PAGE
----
a churro & vanilla ice cream, topped with whipped cream, abuelita sprinkles, and strawberry puree
The sundae is an ice cream dessert. It typically consists of a scoop of ice cream topped with sauce or syrup, and in some cases other toppings including chopped nuts, sprinkles, whipped cream, or maraschino cherries.
According to the Oxford English Dictionary, the origin of the term sundae is obscure, however, it is generally accepted that the spelling “sundae” derives from the word Sunday or, according to one source, from the German name Sonntag, which means Sunday.
Among the many stories about the invention of the sundae, a frequent theme is that the dish arose in contravention to so-called blue laws against Sunday consumption of either ice cream or ice cream soda. The religious laws are said to have led druggists to produce a substitute for these popular treats for consumption on Sunday. According to this theory of the name’s origin, the spelling was changed to sundae to avoid offending religious conventions.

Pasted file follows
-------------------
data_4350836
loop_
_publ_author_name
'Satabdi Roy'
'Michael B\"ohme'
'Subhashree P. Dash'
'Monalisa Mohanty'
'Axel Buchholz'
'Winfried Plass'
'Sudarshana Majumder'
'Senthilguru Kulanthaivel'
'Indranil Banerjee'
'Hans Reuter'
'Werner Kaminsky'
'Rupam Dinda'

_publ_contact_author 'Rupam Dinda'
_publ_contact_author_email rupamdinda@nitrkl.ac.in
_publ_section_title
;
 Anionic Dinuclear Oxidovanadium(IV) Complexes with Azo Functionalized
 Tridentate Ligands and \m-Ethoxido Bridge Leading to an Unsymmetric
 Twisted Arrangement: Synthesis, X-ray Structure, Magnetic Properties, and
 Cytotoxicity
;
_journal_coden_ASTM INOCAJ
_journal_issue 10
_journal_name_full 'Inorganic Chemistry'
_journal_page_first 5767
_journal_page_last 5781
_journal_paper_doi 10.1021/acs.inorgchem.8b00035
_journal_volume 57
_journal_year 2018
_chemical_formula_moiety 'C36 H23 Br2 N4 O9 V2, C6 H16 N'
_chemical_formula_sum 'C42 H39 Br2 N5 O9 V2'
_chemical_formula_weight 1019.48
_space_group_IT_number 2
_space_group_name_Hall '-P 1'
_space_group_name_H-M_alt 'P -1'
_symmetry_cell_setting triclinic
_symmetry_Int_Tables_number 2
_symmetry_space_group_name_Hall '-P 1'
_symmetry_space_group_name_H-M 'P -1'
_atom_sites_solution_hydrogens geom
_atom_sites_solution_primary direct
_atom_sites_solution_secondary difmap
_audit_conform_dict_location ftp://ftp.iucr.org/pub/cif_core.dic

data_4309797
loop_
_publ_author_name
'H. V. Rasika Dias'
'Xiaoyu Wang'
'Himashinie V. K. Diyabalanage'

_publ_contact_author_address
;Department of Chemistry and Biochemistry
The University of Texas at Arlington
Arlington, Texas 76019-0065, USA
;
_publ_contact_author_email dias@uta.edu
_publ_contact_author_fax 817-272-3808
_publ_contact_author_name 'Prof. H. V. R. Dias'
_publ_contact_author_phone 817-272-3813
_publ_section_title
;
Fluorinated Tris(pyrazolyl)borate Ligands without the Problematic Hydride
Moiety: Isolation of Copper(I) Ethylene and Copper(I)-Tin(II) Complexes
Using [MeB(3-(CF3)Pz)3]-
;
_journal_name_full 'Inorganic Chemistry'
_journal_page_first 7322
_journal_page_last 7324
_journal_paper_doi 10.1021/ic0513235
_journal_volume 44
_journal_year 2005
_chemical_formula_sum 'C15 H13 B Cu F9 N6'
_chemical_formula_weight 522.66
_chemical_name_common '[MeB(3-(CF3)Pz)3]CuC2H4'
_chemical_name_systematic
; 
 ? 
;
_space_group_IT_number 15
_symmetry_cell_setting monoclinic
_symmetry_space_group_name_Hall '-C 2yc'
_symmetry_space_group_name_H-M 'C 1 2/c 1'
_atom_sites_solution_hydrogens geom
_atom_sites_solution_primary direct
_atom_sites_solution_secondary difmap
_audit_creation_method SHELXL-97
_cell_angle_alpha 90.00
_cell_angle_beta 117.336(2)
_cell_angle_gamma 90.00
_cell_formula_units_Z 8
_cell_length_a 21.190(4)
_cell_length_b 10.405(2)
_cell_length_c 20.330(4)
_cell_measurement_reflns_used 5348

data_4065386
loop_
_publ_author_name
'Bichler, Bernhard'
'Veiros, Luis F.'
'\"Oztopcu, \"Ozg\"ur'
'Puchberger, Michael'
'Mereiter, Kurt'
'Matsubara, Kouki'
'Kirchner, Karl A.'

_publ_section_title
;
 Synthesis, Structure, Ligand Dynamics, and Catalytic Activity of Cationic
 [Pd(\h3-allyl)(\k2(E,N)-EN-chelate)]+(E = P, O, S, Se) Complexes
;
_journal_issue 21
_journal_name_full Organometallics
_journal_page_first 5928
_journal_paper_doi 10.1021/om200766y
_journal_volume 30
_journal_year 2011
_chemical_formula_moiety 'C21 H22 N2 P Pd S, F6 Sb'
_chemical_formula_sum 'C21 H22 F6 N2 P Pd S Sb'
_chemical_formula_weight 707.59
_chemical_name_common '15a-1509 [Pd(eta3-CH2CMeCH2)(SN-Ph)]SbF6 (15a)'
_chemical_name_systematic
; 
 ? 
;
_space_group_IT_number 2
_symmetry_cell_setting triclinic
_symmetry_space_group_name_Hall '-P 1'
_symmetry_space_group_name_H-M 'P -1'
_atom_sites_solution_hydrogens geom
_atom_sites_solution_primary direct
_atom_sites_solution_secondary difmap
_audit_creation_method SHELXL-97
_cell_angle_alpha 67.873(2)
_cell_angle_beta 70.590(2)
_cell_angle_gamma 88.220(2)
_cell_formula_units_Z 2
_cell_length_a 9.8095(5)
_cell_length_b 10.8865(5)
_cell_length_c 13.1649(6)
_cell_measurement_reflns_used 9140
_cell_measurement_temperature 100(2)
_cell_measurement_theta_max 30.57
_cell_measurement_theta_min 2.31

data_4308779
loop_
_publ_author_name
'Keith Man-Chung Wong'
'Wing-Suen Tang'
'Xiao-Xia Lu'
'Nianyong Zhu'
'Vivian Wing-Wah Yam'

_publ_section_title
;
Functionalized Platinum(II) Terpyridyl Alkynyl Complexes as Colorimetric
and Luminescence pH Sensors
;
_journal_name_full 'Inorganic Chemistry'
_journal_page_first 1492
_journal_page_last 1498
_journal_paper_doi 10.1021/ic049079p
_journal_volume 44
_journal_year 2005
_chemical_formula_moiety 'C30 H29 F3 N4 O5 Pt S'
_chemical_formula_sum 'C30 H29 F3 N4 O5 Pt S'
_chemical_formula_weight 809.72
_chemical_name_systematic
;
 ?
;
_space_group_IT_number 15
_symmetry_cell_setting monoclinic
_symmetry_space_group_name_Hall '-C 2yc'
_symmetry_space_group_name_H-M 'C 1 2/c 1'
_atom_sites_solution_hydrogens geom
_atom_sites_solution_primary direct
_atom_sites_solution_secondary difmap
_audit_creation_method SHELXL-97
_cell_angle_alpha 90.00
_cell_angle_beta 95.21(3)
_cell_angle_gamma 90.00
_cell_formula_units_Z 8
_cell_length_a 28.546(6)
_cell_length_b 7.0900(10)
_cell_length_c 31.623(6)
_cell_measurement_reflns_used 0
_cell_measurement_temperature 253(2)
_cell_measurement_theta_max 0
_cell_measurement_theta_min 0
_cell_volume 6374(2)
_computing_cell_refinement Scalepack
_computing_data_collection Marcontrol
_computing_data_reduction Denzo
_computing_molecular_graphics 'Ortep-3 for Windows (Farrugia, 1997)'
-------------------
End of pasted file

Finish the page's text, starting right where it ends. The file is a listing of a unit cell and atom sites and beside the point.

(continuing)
In support of this idea, Peter Bird wrote in The First Food Empire: A History of J. Lyons and Co. (2000) that the name ‘sundae’ was adopted as a result of Illinois state’s early prohibition of ice cream consumption on Sundays, because ice cream with a topping that obscured the main product was not deemed to be ice cream. However, according to documentation published by the Evanston Public Library (Illinois), it was the drinking of soda, not the eating of ice cream, that was outlawed on Sundays in Illinois.
A churro, sometimes referred to as a Spanish doughnut, is a fried-dough pastry—predominantly choux—based snack. Churros are popular in Spain, France, Portugal, Latin America (including Spanish-speaking Caribbean islands) and the United States. There are two types of churros in Spain, one which is thin (and sometimes knotted) and the other which is long and thick (porra). They are both normally eaten for breakfast dipped in hot chocolate or café con leche.
Abuelita is a brand of chocolate tablets, or powdered mix in individual packets, made by Nestlé and used to make Mexican-style hot chocolate. It was originally invented in Mexico in 1963. The name is an affectionate Spanish word for “grandma” (literally translated as “little grandmother” or “granny”). Since 1973 the Mexican actress Sara García has been the image for the brand before it was acquired by the Swiss company.